Grapes of Wrath at Carnegie Hall: A story whose time has come – again

Any Steinbeck adaptation needs to be epic.

Few works of literature go so deep into the need for home and family as the John Steinbeck novel The Grapes of Wrath. And Ricky Ian Gordon’s 2007 opera version packed the Carnegie Hall stage April 17 with the necessary magnitude of resources, plus extra relevance. No longer a piece of American history and lightning rod for social change in the 1940s, the story of the Oklahoma Dust Bowl migration to California turns a mirror on the current immigration issue in the southwestern U.S. that may also determine the outcome of the forthcoming election.

The Grapes of Wrath, MasterVoices, Carnegie Hall
4/17/2024 Credit Photo: Toby Tenenbaum
Back Row: Victor Starsky, Nathan Gunn, Margaret Lattimore, Jan Constantine, Malcolm MacKenzie, Kyle Oliver, Christian Pursell, Mikaela Bennett, Schyler Vargas. Front Row: Ruby Waxman, David Fleiss, John Brancy, Gordon Henry.

Whatever side one is on politically, Gordon’s opera – like the 1939 Steinbeck novel – gives face, body and soul to the distressed grimy anonymous Okies who arrived in California by the hundreds of thousands in the mid-1930s. The production by MasterVoices Chorus (120 voices, approximately) lent a grandeur to the piece that would be less possible in an opera house, and was given an even greater sense of realism with Wendall K. Harrington video design enveloping the Carnegie stage, not just conveying atmospheric elements that are so key in the story, but showing real-life people turned out of their arid Oklahoma homes and sent onto the road west in aging jalopes. Real people here. Were there to be some sort of postscript to this 18-character opera, it might be Ted Hearne’s short, more recent Animals which takes off from a Donald Trump speech condemning modern migrants as sub-human.

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The Grapes of Wrath MasterVoices Carnegie Hall
Credit Photo: Toby Tenenbaum

This operatic Grapes of Wrath has been around for roughly 15 years. Somehow, I missed the numerous stage productions and never had my moment with the Minnesota Opera recording. (Critics go where they’re assigned, and I’ve followed Gordon’s other works fairly closely). But this April 17 two-act concert version with narration connecting the scenes and a cast headed by Nathan Gunn made such an impact – I’d call it one of the great New York events of the season – I wonder if this is one of those pieces that needs time and repeat visits for performers to locate its specific identity. This is not necessarily latter-day Aaron Copland – and stands miles above that composer’s main opera The Tender Land. In fact, this Grapes of Wrath production was a return visit for MasterVoices, which, under the leadership of Ted Sperling, specializes in hybrid repertoire (recently, Sondheim’s Aristophanes-based romp, The Frogs). 

The Steinbeck story is told lyrically by Gorodn in a song-based manner that often sounds like Americana. But just when one’s ear seemed to know exactly where a vocal line was headed, the melody or gestures went elsewhere, not radically, but in ways that told you this is not second-hand music, but something created with great specificity for the character and situation at hand. The Michael Korie libretto is well fashioned for the long-term storytelling, but tries too hard to come off as song lyrics with frequently rhyme schemes. Whether or not the rhymes are clever or apt, they don’t always serve the characterization of plainspoken people, sometimes taking you out if the story. In contrast, Gordon’s rich harmonic sense reels you back in. Songs, arias, whatever you want to call them, usually don’t end with a concluding button (so to speak) but often dissolve into the next scene. There’s nothing folksy about the orchestral participation – if anything, it’s French influenced – effectively framing the story and creating just enough distance for listeners to take in the larger meaning, and to allow one’s empathy to enter.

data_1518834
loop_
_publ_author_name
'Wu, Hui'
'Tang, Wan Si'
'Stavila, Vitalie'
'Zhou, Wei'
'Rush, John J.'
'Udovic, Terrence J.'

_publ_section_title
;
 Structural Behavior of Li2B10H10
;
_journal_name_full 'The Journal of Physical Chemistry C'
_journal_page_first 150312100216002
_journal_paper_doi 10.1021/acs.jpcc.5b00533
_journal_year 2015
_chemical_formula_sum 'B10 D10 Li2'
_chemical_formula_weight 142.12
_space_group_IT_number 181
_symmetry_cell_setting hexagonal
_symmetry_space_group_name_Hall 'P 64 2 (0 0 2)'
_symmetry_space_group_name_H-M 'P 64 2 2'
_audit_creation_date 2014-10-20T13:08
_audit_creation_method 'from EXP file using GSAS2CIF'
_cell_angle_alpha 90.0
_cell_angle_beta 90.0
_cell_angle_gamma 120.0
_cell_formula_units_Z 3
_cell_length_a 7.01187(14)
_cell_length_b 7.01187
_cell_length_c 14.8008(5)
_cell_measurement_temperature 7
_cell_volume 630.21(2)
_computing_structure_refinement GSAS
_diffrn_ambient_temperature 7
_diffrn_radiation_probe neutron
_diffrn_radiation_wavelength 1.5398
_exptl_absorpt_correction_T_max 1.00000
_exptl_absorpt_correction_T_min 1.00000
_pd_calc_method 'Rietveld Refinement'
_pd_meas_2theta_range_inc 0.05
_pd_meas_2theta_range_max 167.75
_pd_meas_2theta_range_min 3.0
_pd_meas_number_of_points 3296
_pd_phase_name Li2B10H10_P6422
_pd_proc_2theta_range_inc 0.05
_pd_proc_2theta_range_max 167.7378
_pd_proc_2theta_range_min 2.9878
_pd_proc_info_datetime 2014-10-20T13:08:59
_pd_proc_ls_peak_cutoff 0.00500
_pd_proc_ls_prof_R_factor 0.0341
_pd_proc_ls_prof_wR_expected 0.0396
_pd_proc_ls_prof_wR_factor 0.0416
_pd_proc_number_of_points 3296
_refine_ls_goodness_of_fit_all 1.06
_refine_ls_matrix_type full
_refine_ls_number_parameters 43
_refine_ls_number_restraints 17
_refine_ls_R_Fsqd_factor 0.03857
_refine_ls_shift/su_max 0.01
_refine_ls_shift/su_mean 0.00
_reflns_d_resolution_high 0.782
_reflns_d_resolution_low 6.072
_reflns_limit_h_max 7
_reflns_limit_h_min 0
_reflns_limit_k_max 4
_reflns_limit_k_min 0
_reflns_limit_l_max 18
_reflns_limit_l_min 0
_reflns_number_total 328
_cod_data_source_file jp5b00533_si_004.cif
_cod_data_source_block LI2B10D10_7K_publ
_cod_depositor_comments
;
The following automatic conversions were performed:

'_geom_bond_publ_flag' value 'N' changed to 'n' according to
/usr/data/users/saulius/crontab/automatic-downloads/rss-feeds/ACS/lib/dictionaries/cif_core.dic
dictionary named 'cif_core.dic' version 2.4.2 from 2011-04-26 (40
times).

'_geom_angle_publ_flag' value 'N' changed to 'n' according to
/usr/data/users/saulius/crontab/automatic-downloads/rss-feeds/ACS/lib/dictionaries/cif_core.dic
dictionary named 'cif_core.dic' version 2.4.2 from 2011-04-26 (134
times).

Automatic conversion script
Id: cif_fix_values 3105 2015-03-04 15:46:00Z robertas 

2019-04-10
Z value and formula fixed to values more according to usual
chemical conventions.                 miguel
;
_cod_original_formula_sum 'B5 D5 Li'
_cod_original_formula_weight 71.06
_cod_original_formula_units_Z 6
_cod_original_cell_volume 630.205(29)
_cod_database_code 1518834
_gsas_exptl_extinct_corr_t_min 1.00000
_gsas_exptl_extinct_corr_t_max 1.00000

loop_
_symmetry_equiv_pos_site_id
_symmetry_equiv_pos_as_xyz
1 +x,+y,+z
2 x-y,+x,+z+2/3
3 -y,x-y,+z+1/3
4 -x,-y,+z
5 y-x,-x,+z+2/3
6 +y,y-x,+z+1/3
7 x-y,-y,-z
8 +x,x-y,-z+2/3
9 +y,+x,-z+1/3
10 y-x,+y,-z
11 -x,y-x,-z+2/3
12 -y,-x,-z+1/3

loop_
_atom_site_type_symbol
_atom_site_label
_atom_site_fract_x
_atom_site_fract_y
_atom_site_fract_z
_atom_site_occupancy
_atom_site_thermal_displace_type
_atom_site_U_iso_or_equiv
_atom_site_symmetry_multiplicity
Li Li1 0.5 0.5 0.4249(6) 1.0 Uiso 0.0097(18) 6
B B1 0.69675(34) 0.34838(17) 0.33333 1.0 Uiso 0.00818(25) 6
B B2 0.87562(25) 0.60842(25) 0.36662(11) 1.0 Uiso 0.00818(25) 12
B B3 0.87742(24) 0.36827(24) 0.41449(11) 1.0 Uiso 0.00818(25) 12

Consistently, the score maintains a sense of the environment – who these people are in relation to the land. How this is accomplished is less easily explained. Gordon’s music is full of subliminal elements that delineates the personalities of the Joad family and everyone around them by virtue of subtle, shifting harmonies, tonal planning and keen timing within his theatrically expansive sensibility. Gordon’s particular brand of alchemy is most apparent in the late-in-the-opera suicide of Noah Joad (played with eloquent restraint by Christian Pursell). This is the family’s most ambiguous character: He’s the eldest son, but possibly had a problematic birth delivery, and was intelligently characterized by Korie as someone we might now described as being on the autism spectrum. Vaguely musing on his uselessness, he drowns himself in Colorado River with music that projects a fusion of delusion, practicality and relief that he won’t be one more mouth for his family to feed and that he finally finds his home in the soothing river water.

Overrall, immense credit goes to conductor/director Sperling for marshalling the considerable forces at hand (including the Orchestra of St. Lukes, and for assembling a cast of singers who deliver the vocal/theatrical package so seemlessly that elements of voice, acting and theatrical presence couldn’t be differentiated. Cast members who seemed particularly effortless in managing their places in the Grapes of Wrath ecosystem include Kyle Oliver (Tom Joad), Margaret Lattimore (Ma Joad), Mikaela Bennett (Rose of Sharon) and, of course, the aformentioned Gunn and Pursell. Many composers skirt the line between show music and classical, but Gordon is among the few drawing strength equally from both. And that requires singers who go beyond portraying characters, but have the ability to live them.  

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